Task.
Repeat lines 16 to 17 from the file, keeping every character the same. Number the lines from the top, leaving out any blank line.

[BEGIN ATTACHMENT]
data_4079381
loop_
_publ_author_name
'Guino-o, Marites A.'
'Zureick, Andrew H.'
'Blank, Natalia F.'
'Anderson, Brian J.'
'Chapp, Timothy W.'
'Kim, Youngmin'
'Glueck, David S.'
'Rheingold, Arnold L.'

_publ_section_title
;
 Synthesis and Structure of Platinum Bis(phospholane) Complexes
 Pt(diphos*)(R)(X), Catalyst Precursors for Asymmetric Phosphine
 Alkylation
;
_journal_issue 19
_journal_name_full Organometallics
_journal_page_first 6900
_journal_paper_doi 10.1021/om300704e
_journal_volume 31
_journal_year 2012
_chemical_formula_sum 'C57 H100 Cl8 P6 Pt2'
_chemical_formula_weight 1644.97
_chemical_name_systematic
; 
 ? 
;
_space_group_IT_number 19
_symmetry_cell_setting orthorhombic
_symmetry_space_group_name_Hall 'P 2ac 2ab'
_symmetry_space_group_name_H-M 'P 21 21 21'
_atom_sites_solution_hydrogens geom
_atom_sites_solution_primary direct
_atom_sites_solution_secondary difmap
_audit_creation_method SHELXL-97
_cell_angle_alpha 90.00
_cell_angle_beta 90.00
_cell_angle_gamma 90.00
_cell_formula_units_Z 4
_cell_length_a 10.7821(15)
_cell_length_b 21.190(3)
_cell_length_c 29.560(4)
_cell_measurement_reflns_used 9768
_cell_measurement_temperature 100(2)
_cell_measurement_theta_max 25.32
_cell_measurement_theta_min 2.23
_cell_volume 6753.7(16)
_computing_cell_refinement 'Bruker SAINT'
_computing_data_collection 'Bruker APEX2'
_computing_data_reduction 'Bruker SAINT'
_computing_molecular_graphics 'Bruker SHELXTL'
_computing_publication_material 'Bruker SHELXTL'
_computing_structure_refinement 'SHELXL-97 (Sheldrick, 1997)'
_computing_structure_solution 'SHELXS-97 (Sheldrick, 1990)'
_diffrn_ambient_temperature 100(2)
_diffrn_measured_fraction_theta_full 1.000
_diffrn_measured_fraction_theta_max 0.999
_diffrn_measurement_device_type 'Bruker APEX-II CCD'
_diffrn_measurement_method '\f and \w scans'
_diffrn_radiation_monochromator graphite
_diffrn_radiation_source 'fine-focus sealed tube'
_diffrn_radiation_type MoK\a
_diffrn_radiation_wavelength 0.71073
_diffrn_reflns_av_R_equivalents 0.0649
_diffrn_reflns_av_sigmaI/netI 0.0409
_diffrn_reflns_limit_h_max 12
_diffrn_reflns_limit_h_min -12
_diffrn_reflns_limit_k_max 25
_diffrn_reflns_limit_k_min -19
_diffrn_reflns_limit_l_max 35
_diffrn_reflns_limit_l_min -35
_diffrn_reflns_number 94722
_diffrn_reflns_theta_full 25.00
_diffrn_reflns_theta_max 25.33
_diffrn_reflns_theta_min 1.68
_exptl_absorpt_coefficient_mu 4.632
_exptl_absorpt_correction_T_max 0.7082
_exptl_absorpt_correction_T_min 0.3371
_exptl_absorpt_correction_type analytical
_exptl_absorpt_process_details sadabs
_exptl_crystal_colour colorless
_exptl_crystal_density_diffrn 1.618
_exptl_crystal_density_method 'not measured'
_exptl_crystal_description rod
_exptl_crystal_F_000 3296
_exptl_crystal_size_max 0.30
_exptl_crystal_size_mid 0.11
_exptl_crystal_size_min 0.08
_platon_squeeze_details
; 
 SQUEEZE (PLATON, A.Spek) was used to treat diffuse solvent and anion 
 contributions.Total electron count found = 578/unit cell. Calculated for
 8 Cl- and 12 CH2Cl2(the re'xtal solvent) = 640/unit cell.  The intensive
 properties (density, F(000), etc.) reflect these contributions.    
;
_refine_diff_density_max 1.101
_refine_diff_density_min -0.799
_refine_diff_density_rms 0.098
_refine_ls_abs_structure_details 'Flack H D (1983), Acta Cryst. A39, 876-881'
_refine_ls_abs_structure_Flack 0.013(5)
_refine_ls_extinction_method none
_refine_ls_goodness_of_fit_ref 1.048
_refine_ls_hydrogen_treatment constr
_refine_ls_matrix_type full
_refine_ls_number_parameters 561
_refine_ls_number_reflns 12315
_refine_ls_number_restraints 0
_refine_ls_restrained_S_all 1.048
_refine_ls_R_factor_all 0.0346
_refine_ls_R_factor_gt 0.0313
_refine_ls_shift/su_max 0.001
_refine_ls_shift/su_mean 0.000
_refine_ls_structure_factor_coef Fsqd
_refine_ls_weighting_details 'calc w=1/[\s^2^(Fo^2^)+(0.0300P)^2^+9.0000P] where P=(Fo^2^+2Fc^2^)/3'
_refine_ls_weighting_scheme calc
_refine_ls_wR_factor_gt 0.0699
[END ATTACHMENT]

 Alkylation
;